These psalms speak of a God who is present in, participating in, attentive to, the darkness, weakness and displacement of life.  Isn’t this the kind of God whose coming we will celebrate at Christmas – weak, vulnerable, fragile, at risk, facing danger and uncertainty?   One of the things we can surely say about the Book of Psalms is also one of the things we can say about the Christian religion: life is not all praise and alleluia.  Some of it is, of course, and we rightly give thanks for those mountain top, life-enhancing moments.  But life is equally a pilgrimage through the various darknesses that are also part of our human condition.  

One reason why we light candles in Advent is to recognise that the light is powerful only because of the depths of the darkness which surround it.  It is through the darkness that we begin to glimpse the light.  The candlelight may be fragile and vulnerable, subject to the draughts which blow it this way and that, but it refuses to be extinguished.  And more than that, the light is growing insistently stronger week by week, until the light that enlightens everyone shines upon the morning skies.  Even in our most profound adversity, we are inspired not to concede to the darkness, because that flickering flame will not be defeated.  To extend Isaiah’s image, the ruins and devastations of our world, and those in our own lives, have the potential to be raised up, for nothing is beyond the scope of the light which is coming into the world, for whom John the Baptist prepared the way.  That, surely, is sufficient to make real the sound of rejoicing and the voice of praise.  Thanks be to God!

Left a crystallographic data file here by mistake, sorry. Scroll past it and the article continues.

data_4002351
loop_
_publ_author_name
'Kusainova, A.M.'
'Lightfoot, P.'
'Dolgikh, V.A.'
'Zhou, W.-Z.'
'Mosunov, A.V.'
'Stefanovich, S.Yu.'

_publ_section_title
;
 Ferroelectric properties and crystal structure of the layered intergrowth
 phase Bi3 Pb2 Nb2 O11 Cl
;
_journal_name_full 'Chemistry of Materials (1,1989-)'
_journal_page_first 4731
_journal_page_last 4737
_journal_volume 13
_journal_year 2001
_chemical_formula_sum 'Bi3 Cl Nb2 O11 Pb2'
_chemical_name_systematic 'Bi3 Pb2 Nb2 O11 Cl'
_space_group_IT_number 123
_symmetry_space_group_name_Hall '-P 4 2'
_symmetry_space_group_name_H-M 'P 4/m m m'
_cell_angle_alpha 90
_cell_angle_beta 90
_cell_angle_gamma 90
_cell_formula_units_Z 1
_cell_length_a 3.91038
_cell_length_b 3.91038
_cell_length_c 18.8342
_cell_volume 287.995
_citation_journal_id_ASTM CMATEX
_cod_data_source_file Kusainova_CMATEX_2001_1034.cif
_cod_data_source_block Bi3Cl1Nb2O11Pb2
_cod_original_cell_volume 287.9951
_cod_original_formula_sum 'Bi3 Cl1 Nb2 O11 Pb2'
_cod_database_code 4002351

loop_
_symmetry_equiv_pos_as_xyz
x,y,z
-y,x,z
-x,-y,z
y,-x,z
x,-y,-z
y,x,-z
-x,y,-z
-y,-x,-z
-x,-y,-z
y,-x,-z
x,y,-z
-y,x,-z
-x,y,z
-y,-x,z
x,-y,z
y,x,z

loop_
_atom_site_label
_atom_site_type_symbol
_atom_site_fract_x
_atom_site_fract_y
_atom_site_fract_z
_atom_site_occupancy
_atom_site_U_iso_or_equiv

About Revd Neil Summers

Revd Neil Summers served as a non-stipendiary minister in the Team between 2000 and 2014, whilst continuing his work as a lecturer in further and adult education. In October 2014, he was licensed as full-time Team Vicar of St John the Divine. He has particular interests in the literary and poetic aspects of scripture and theology, the rational case for faith and belief in an increasingly secular culture and the strengthening of links between the local church and the community in which is it set. Among his spare time pursuits are travel, literature, theatre, dance (only as a spectator!) cycling, singing in a local community choir, and gardening.